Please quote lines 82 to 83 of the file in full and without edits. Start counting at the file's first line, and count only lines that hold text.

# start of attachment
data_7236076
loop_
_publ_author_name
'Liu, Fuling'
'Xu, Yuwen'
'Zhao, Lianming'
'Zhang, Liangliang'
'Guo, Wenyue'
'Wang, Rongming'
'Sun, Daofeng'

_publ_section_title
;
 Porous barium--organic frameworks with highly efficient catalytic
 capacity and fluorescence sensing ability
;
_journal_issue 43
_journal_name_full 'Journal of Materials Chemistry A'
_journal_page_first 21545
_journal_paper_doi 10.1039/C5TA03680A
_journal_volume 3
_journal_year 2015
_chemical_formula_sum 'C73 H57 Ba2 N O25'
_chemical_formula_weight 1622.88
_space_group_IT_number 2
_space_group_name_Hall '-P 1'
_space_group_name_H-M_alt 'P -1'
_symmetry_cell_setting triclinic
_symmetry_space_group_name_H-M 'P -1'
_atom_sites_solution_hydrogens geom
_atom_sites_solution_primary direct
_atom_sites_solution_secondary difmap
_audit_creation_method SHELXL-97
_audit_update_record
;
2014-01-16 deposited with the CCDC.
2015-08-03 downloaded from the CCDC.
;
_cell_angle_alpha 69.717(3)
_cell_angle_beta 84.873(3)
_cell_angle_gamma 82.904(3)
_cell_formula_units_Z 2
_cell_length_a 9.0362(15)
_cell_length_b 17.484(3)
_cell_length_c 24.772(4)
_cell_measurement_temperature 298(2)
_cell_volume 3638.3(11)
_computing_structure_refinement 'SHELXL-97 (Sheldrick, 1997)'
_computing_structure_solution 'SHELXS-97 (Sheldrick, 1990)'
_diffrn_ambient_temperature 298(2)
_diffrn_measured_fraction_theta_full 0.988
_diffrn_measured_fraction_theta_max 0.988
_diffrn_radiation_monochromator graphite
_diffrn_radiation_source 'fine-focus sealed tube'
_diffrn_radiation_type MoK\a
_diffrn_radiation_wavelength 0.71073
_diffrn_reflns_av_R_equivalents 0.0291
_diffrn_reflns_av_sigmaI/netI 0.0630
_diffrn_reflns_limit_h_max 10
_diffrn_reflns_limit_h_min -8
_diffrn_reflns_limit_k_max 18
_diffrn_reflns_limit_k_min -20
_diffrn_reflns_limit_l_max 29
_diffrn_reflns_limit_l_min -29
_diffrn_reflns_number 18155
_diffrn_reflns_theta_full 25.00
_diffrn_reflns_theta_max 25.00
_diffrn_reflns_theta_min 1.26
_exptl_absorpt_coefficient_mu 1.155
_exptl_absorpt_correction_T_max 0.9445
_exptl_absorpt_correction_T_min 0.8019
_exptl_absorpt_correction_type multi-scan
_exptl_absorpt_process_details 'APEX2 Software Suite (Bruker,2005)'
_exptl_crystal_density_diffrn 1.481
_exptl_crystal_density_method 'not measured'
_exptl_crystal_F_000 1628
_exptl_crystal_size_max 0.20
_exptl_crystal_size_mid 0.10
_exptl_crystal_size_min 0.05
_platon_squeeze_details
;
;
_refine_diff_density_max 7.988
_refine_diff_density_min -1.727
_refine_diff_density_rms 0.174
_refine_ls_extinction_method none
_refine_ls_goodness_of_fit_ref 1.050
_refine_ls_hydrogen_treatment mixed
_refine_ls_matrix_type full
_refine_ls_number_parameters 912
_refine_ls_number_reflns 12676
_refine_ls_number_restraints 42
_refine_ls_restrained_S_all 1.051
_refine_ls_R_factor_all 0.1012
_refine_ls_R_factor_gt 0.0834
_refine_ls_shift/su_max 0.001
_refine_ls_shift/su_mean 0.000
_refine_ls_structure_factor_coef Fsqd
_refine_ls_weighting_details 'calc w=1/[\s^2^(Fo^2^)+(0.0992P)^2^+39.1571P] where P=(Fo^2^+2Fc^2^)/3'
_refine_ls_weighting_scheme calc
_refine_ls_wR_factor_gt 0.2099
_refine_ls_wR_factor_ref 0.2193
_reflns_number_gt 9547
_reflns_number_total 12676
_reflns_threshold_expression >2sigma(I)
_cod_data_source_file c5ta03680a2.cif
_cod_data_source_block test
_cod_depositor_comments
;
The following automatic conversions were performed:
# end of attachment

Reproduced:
_refine_diff_density_max 7.988
_refine_diff_density_min -1.727